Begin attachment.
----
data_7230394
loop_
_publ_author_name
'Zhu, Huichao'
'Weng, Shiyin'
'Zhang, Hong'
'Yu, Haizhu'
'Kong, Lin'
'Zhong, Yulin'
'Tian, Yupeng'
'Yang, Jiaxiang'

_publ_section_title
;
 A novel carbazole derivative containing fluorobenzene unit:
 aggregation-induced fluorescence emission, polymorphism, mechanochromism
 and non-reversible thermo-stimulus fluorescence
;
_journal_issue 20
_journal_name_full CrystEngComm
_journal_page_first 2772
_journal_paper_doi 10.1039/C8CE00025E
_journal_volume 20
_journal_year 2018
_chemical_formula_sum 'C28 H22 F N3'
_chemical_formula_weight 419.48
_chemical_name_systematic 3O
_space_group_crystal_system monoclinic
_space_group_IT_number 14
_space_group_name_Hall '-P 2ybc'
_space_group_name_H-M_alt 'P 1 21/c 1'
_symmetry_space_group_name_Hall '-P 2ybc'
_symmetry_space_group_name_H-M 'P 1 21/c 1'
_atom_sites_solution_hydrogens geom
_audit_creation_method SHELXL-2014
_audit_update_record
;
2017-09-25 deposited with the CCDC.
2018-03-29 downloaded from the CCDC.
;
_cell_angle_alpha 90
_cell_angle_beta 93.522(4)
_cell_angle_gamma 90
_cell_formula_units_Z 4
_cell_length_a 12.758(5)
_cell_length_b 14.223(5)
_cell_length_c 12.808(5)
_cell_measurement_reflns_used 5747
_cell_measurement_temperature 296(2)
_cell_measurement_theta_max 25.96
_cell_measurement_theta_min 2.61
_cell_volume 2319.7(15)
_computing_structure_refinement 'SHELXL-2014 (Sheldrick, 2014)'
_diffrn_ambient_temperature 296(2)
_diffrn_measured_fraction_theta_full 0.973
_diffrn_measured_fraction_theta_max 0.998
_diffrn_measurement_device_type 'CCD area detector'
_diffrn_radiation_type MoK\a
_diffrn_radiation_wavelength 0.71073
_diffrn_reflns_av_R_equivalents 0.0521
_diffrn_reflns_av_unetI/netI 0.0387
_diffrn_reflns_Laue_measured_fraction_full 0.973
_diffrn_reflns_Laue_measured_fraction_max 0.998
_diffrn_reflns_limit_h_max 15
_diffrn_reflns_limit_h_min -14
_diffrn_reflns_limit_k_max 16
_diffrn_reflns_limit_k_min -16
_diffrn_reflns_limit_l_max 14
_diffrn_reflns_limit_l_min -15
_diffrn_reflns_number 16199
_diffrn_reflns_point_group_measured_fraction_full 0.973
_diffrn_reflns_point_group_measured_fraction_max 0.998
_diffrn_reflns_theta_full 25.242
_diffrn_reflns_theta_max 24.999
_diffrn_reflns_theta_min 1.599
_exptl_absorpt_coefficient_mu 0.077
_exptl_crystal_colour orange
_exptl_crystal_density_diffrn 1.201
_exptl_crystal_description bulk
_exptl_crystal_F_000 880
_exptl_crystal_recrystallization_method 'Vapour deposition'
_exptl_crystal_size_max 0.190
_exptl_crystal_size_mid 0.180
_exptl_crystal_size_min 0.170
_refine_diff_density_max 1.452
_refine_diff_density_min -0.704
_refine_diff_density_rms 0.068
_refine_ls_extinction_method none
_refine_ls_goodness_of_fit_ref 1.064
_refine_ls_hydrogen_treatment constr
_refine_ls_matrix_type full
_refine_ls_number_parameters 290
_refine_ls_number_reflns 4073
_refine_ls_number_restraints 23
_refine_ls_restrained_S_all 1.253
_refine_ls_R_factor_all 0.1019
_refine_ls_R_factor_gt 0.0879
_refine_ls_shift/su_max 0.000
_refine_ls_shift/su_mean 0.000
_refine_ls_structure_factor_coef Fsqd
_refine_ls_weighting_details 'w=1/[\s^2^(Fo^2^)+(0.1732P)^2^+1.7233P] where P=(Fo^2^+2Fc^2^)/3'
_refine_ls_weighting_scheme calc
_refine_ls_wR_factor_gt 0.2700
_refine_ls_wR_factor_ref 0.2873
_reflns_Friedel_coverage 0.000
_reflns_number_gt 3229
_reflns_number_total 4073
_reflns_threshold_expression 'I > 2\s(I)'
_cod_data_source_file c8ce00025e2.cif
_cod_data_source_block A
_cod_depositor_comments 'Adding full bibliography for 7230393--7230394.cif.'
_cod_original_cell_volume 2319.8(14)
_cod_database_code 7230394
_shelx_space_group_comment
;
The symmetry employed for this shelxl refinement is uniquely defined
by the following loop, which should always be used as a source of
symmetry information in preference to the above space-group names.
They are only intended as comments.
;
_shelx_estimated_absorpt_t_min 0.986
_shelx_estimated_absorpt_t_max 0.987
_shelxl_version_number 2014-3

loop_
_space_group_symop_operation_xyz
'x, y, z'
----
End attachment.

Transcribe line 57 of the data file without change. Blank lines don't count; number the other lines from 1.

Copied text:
_diffrn_radiation_type MoK\a